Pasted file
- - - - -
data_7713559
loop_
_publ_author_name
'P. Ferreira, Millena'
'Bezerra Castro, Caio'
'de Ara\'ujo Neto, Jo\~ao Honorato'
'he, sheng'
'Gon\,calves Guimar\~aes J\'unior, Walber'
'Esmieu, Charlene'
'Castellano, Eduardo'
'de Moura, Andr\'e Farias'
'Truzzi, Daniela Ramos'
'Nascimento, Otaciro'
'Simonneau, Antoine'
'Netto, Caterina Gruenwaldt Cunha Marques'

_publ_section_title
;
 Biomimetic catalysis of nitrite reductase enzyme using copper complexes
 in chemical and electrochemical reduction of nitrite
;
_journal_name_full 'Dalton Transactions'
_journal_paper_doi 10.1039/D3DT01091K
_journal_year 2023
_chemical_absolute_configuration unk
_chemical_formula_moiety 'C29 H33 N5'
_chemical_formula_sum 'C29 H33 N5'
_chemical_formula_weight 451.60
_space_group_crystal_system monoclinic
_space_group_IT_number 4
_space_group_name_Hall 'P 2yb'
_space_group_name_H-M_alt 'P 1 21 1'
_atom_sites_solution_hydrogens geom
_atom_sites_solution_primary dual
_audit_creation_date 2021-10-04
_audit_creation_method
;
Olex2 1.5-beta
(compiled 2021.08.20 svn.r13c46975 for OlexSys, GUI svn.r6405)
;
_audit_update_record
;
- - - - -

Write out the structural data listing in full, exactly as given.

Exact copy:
data_7713559
loop_
_publ_author_name
'P. Ferreira, Millena'
'Bezerra Castro, Caio'
'de Ara\'ujo Neto, Jo\~ao Honorato'
'he, sheng'
'Gon\,calves Guimar\~aes J\'unior, Walber'
'Esmieu, Charlene'
'Castellano, Eduardo'
'de Moura, Andr\'e Farias'
'Truzzi, Daniela Ramos'
'Nascimento, Otaciro'
'Simonneau, Antoine'
'Netto, Caterina Gruenwaldt Cunha Marques'

_publ_section_title
;
 Biomimetic catalysis of nitrite reductase enzyme using copper complexes
 in chemical and electrochemical reduction of nitrite
;
_journal_name_full 'Dalton Transactions'
_journal_paper_doi 10.1039/D3DT01091K
_journal_year 2023
_chemical_absolute_configuration unk
_chemical_formula_moiety 'C29 H33 N5'
_chemical_formula_sum 'C29 H33 N5'
_chemical_formula_weight 451.60
_space_group_crystal_system monoclinic
_space_group_IT_number 4
_space_group_name_Hall 'P 2yb'
_space_group_name_H-M_alt 'P 1 21 1'
_atom_sites_solution_hydrogens geom
_atom_sites_solution_primary dual
_audit_creation_date 2021-10-04
_audit_creation_method
;
Olex2 1.5-beta
(compiled 2021.08.20 svn.r13c46975 for OlexSys, GUI svn.r6405)
;
_audit_update_record
;